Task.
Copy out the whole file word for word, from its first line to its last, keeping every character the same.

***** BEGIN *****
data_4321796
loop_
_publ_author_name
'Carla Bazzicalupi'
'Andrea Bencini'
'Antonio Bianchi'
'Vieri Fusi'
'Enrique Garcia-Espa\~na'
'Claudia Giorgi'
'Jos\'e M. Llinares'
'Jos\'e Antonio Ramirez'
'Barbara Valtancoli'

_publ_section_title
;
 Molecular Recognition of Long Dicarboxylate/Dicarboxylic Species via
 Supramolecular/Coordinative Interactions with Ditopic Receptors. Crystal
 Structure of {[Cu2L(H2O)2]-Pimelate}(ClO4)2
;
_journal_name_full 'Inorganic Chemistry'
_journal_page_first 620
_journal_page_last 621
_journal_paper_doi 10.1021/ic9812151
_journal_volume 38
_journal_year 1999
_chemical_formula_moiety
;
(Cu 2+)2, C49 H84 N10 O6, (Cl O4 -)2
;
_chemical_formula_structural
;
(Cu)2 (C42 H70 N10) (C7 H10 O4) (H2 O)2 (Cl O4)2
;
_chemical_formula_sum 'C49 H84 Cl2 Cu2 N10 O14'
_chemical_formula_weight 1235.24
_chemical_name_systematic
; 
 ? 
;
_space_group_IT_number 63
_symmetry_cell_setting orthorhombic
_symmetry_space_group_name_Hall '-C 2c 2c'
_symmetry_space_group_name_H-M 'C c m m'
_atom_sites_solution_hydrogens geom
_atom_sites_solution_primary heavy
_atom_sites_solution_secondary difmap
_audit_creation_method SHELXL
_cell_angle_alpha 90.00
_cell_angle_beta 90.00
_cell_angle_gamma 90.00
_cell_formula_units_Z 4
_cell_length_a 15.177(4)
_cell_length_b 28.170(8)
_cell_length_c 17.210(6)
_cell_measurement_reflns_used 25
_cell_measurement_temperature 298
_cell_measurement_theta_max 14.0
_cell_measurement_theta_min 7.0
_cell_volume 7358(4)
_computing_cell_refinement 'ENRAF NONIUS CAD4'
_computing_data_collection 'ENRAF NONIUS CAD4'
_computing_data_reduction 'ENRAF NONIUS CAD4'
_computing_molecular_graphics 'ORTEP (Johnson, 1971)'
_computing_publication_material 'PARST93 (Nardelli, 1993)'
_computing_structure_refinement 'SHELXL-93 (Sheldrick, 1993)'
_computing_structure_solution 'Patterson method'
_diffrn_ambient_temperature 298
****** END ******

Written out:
data_4321796
loop_
_publ_author_name
'Carla Bazzicalupi'
'Andrea Bencini'
'Antonio Bianchi'
'Vieri Fusi'
'Enrique Garcia-Espa\~na'
'Claudia Giorgi'
'Jos\'e M. Llinares'
'Jos\'e Antonio Ramirez'
'Barbara Valtancoli'

_publ_section_title
;
 Molecular Recognition of Long Dicarboxylate/Dicarboxylic Species via
 Supramolecular/Coordinative Interactions with Ditopic Receptors. Crystal
 Structure of {[Cu2L(H2O)2]-Pimelate}(ClO4)2
;
_journal_name_full 'Inorganic Chemistry'
_journal_page_first 620
_journal_page_last 621
_journal_paper_doi 10.1021/ic9812151
_journal_volume 38
_journal_year 1999
_chemical_formula_moiety
;
(Cu 2+)2, C49 H84 N10 O6, (Cl O4 -)2
;
_chemical_formula_structural
;
(Cu)2 (C42 H70 N10) (C7 H10 O4) (H2 O)2 (Cl O4)2
;
_chemical_formula_sum 'C49 H84 Cl2 Cu2 N10 O14'
_chemical_formula_weight 1235.24
_chemical_name_systematic
; 
 ? 
;
_space_group_IT_number 63
_symmetry_cell_setting orthorhombic
_symmetry_space_group_name_Hall '-C 2c 2c'
_symmetry_space_group_name_H-M 'C c m m'
_atom_sites_solution_hydrogens geom
_atom_sites_solution_primary heavy
_atom_sites_solution_secondary difmap
_audit_creation_method SHELXL
_cell_angle_alpha 90.00
_cell_angle_beta 90.00
_cell_angle_gamma 90.00
_cell_formula_units_Z 4
_cell_length_a 15.177(4)
_cell_length_b 28.170(8)
_cell_length_c 17.210(6)
_cell_measurement_reflns_used 25
_cell_measurement_temperature 298
_cell_measurement_theta_max 14.0
_cell_measurement_theta_min 7.0
_cell_volume 7358(4)
_computing_cell_refinement 'ENRAF NONIUS CAD4'
_computing_data_collection 'ENRAF NONIUS CAD4'
_computing_data_reduction 'ENRAF NONIUS CAD4'
_computing_molecular_graphics 'ORTEP (Johnson, 1971)'
_computing_publication_material 'PARST93 (Nardelli, 1993)'
_computing_structure_refinement 'SHELXL-93 (Sheldrick, 1993)'
_computing_structure_solution 'Patterson method'
_diffrn_ambient_temperature 298